Saturday, 8 June 2013

Fiscal austerity vs the life-cycle

Ohmigawd public sector debt! Ohmigawd! Pay it back or else, or else …… no much really.

The pro-austerity lot are funny about this because the way they approach it is so at a remove from well life really, including the businesses they love smearing themselves over.

Over the life-cycle, your own debt experience is ideally shaped like a bell curve. Simplistically, as you age you acquire more debt, say to pay for being a student, then to buy a car, then even more to buy a house. Time passes, grey hairs appear and the debt gradually reduces as you pay it back. And then you die.

When you adopt this perspective and apply it to government like a Maggie Thatcher, fer instance, then of course the deficit needs reducing and no wonder bods on the right talk about public sector debt as a destructive legacy that will harm future generations. Except “you” as a unit of analysis is pants. Government is a collective entity and does not have a finite lifespan, fundamental differences that really matter.  

So rather than “you” think of the collective entity you’re most intimately involved in, which is your family, over the same life-cycle; at a family level, as you’re repaying your debt there’s a good chance your kids are beginning to acquire it; on a net basis families continually carry debt because different members – particularly Uncle Nigel -  are simultaneously borrowing and repaying cash.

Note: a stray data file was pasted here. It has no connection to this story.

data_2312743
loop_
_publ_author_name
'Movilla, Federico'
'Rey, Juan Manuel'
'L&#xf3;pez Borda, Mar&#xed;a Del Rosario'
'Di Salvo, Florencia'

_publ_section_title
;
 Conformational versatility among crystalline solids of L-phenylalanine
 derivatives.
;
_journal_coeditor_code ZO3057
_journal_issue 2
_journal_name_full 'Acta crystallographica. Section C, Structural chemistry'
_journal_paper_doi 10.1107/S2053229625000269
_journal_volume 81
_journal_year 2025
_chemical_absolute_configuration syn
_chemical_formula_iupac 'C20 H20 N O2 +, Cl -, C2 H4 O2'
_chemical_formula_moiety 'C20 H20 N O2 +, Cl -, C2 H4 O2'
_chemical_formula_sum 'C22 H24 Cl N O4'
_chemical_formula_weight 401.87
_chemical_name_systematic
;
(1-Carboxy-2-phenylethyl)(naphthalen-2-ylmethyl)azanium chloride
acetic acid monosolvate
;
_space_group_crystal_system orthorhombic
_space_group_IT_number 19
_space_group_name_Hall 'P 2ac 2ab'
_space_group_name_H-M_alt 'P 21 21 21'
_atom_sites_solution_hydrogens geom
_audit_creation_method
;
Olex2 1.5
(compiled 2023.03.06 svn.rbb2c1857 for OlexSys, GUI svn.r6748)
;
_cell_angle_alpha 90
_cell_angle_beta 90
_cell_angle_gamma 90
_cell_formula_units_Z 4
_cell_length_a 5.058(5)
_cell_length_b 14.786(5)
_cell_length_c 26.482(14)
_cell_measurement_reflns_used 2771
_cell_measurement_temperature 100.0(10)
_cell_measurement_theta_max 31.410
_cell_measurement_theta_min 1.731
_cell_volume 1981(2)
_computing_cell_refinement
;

Even then, I don’t think the family is a sophisticated enough metaphor to use to understand government debt. Big corporations are and they have all sorts of debt. They borrow from banks, they issue bonds, they take shareholder cash via ordinary and preference shares, all to find the most financially efficient capital structure. The price of debt falls? Companies borrow more. Rises? They borrow less, but regardless of the specific amounts, company debt is never ending. And to add a touch of reality here, if a company had no debt whatsoever, chances are a private equity bod would snap it up so he could load it up with some.

Is it possible to have too much debt? You betcha cos there’s refinance risk and exposure to future interest rate movements. But, those are things to manage not avoid. Besides, too much of anything is bad for you.

However, the notion that government debt must be repaid NOW is stupid. It’s not how families work nor is it how terribly sophisticated companies complete with treasury departments work either. You might think that it does, but then that’s just you.

Right now, government is uniquely well placed to borrow at historically low interest rates to finance the kind of investment that would lessen the impact the credit crunch is having on innocent individuals and their families.Doing so would be morally right and would also lessen the damage fiscal austerity is doing to Britain's long-term economic prospects by destroying its productive capacity.

No comments:

Post a Comment